5 Dave L
6 Dave C
DNF Mabs (?) sailing 2052
OOD Chris, Mervyn, Peter
Seven boats on the line again with another three on duty. What seemed like a gentle westerly for a change with the RO showing all the options on flags for the starting sequence. Change of course once on the water so ‘N’ and three hoots (that’s the blue chequered flag), then postpone (red and white vertical pennant – elongated triangle).
CJ trying yet another different sail – borrowing Chris’s sail (Chris was OOD).
When we finally got going the line looked like it was port end and CJ and I started down there. CJ had the best start – must have been right on the line – I was just behind him but he had my lee bow off the line. I was also aiming for port end but I got too close behind CJ so that he started right on my lee bow. I needed to either roll over him before the start (dangerous because he could push me over the line) or I should have held back a fraction to get some space to leeward so I could accelerate and not have him close ahead and to leeward. I tacked and crossed the rest but I had expected it to pay to go left so I tacked back. I know that usually it pays to come into mark 8 on port (don’t quite know why but there’s usually a lift close to mark on port) so I wanted to get left. Alas playing the percentages doesn’t always work and although right at the end I did get the lift Roy had a flyer off to the right and crossed us all at the windward mark. It seemed in fact to pay most times to go right initially but left at the end. Finally I was lifted on the way into 8 on port, CJ was headed coming in on Starboard and couldn’t quite lay while Roy just ahead made it on starboard and sailed away down the reach. CJ tacked right in front of me (IMO far too close but I didn’t push it as I was really enjoying the close race). A general rules discussion on windward mark rules below ... but it ended up with Roy ahead of CJ with me right on CJ’s tail and Quentin quite close behind me.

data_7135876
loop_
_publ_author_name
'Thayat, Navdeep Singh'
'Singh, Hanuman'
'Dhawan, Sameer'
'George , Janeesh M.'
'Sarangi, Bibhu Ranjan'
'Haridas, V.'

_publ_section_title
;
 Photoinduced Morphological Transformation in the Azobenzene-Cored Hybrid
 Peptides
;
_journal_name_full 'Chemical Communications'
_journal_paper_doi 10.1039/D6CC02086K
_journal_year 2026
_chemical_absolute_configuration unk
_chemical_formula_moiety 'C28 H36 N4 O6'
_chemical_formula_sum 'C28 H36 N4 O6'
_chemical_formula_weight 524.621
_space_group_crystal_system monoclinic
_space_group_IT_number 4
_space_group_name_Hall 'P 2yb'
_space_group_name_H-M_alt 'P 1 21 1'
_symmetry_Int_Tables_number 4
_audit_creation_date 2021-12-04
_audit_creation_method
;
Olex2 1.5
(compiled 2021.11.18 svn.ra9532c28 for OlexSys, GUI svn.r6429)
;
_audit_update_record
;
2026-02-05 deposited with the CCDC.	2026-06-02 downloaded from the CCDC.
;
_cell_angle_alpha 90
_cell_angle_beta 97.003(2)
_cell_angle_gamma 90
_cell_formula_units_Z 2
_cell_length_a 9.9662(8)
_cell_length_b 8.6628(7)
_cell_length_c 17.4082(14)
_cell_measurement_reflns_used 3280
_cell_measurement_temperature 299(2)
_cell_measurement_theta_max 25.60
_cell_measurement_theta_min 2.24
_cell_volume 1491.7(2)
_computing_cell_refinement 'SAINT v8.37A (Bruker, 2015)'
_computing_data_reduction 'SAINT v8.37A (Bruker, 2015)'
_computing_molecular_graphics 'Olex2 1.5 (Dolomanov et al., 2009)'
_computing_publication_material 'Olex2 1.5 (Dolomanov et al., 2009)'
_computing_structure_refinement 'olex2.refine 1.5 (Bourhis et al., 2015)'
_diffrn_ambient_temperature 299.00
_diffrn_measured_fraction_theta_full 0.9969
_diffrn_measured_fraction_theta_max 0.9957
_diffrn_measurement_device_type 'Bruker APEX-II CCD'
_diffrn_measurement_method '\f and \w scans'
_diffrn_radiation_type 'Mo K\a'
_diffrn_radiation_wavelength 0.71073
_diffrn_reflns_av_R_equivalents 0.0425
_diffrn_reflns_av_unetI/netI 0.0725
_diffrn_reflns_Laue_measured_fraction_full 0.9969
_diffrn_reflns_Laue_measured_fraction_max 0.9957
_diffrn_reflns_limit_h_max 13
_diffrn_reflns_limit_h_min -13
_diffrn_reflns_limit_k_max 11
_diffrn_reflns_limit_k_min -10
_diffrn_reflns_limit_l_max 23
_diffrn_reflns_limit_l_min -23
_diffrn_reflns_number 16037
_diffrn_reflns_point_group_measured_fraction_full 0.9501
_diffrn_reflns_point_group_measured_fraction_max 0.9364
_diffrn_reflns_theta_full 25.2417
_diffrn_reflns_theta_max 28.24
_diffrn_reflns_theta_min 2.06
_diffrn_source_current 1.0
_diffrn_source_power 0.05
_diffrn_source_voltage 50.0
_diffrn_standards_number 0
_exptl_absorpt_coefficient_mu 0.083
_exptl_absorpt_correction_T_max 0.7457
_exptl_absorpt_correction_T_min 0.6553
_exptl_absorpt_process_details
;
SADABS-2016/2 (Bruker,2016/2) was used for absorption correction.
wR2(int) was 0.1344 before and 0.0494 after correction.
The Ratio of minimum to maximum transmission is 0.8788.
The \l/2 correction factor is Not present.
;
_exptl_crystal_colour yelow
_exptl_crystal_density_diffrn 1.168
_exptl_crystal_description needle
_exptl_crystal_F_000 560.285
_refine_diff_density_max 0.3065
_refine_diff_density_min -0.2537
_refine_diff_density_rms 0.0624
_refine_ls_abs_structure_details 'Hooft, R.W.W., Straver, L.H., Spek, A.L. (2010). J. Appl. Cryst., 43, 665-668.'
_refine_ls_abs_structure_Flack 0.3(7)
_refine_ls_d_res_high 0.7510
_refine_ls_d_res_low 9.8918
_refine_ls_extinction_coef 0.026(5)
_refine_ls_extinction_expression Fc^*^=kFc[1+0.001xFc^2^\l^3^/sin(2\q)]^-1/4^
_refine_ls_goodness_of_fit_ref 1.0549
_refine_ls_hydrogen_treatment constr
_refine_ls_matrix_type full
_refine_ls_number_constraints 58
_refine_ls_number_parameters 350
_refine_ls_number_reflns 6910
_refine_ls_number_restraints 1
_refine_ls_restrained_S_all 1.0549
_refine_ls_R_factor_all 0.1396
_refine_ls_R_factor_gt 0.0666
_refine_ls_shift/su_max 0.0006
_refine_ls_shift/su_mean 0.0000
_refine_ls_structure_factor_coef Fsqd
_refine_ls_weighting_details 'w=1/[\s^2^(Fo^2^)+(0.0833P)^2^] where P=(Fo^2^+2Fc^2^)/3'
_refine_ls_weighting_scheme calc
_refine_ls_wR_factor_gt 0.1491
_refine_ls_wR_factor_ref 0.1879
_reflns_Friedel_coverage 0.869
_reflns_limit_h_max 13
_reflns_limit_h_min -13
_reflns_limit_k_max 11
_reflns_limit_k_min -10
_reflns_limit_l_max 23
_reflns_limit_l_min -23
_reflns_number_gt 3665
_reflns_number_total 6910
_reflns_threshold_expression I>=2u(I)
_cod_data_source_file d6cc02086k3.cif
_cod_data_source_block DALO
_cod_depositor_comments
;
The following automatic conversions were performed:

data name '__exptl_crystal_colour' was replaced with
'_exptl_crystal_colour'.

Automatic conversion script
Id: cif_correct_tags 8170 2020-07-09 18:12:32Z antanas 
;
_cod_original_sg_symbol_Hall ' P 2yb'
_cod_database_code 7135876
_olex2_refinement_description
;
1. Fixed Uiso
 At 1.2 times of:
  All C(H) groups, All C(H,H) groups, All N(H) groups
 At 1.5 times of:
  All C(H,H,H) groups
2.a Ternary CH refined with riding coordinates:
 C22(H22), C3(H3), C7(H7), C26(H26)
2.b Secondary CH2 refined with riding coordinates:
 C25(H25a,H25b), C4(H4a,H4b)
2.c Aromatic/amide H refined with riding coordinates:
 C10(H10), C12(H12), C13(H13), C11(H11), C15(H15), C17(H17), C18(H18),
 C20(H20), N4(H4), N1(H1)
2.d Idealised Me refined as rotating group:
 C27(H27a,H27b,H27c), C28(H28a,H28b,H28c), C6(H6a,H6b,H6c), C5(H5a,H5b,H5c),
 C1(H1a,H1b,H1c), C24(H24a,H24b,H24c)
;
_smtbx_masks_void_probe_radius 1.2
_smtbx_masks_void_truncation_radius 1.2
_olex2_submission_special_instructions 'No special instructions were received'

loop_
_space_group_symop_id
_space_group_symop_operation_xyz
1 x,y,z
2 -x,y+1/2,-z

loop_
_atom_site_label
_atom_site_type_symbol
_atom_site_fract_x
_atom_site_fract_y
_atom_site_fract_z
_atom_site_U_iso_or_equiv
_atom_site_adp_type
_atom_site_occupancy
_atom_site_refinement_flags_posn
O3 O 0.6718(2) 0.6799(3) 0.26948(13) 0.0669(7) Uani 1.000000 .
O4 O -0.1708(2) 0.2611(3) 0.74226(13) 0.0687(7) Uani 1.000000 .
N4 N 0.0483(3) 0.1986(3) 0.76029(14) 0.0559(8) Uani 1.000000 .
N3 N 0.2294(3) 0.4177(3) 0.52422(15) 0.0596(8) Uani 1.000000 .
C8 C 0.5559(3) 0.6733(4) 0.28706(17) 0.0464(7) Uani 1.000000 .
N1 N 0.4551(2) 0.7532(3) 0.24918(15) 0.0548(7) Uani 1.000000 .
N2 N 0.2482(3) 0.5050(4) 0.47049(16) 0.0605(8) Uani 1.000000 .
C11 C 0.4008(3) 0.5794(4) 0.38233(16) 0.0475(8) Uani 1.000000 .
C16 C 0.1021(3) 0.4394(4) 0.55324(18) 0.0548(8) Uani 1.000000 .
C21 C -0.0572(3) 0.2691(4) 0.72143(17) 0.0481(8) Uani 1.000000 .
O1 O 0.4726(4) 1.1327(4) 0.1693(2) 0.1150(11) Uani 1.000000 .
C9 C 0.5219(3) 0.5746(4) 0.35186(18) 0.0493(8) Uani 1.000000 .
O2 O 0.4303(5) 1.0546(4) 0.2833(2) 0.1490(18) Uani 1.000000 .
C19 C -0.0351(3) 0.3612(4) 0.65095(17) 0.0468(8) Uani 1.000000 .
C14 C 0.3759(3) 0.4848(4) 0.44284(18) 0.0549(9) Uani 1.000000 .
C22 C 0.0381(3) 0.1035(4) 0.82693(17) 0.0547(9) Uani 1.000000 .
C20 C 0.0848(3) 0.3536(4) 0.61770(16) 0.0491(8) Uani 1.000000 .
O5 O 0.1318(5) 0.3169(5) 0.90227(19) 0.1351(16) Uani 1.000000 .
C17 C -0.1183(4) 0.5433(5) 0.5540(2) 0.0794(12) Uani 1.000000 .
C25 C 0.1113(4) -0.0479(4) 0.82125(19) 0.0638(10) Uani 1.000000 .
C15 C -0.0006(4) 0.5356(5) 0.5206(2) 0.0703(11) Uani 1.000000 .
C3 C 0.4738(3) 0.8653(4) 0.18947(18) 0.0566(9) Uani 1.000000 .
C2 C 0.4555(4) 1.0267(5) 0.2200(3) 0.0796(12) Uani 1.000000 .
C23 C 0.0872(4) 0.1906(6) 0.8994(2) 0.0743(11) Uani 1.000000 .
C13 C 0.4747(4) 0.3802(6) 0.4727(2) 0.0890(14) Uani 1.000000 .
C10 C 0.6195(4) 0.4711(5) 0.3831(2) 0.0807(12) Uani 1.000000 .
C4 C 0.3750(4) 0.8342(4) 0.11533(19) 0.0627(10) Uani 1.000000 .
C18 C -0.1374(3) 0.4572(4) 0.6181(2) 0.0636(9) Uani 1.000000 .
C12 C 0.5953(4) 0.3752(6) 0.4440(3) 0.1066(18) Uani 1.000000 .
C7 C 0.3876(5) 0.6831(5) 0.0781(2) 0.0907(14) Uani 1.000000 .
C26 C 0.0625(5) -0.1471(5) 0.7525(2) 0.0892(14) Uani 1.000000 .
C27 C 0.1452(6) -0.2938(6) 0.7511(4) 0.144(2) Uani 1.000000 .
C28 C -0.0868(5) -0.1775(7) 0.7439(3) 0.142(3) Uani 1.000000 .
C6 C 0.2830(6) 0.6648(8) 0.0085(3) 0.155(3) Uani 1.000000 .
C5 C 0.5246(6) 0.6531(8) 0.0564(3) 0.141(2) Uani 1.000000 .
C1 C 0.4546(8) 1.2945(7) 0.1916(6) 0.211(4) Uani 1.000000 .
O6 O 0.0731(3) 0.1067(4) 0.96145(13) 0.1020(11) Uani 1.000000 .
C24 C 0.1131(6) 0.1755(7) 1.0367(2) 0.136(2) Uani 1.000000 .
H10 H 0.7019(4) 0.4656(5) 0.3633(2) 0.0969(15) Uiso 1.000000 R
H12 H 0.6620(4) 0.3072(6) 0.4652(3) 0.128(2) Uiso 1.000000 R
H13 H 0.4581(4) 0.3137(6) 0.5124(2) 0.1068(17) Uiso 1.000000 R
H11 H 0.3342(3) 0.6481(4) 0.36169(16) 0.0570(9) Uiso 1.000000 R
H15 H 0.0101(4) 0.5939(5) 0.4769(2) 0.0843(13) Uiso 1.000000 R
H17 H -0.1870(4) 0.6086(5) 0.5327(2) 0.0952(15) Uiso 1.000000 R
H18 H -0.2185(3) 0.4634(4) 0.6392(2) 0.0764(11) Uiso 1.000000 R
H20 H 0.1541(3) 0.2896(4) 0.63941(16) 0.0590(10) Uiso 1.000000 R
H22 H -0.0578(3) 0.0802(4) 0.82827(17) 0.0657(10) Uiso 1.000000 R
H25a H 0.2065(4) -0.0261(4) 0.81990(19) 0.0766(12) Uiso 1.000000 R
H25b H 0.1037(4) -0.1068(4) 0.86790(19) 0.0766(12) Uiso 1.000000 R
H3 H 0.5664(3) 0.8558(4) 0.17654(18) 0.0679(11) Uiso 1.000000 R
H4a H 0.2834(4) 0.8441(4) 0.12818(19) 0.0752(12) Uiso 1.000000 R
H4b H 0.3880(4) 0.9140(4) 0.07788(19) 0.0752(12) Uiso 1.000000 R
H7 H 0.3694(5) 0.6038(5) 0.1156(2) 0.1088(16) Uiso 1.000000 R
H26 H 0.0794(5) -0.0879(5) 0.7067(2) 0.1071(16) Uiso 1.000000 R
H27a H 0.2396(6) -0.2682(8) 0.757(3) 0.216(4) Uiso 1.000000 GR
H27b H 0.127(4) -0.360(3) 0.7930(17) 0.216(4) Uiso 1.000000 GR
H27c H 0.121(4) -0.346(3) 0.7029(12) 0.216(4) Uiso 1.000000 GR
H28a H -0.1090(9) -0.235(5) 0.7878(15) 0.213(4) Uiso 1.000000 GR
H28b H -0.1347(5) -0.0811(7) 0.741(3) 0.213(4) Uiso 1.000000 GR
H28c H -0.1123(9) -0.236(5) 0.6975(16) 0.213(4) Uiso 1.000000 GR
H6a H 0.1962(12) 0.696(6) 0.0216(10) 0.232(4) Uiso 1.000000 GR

No change along the reach to 7, but then we had a run (initially very broad on starboard) down to 4. Roy must have felt like the filling in a sandwich as CJ went slightly right over Roy’s wind and I dived left off to leeward hoping to get alongside and be on the inside at 4. I managed to ride a small gust and get to 4 just inside CJ who had crept past Roy. All the way from 4 to 1 CJ sat on my stern wave – his bow was about three foot from my stern and I couldn’t shake him off. I think the two of us crept away from Roy. At 1 I was still just ahead and inside so the procession continued down to 3. I crept away a fraction as the boats behind defended slightly by going high with CJ, Roy and Quentin now close. Up the beat again CJ and I started going left. I then saw Quentin – where did he come from - – had initially gone hard right and was looking very good coming back on starboard and pointing very high. I left CJ and tried to get into the wind that Quentin had. Quentin was coming over on starboard. I think he might have been able to cross me but instead he elected to tack (most likely he got a heading shift as the lift he had been in finally ended). That left me behind but slightly to to windward. What I don’t know is quite what happened to CJ. I think he tried too hard to hit the left corner looking for a big gain, but instead he wasn’t able to take advantage of the smaller shifts and ended up a long way back. I continued to be slightly lifted or just pointing a fraction higher than Quentin but he consolidated second place well clear of CJ and Roy. I think the race then settled down with CJ trying to catch back up with Quentin but never quite getting close enough.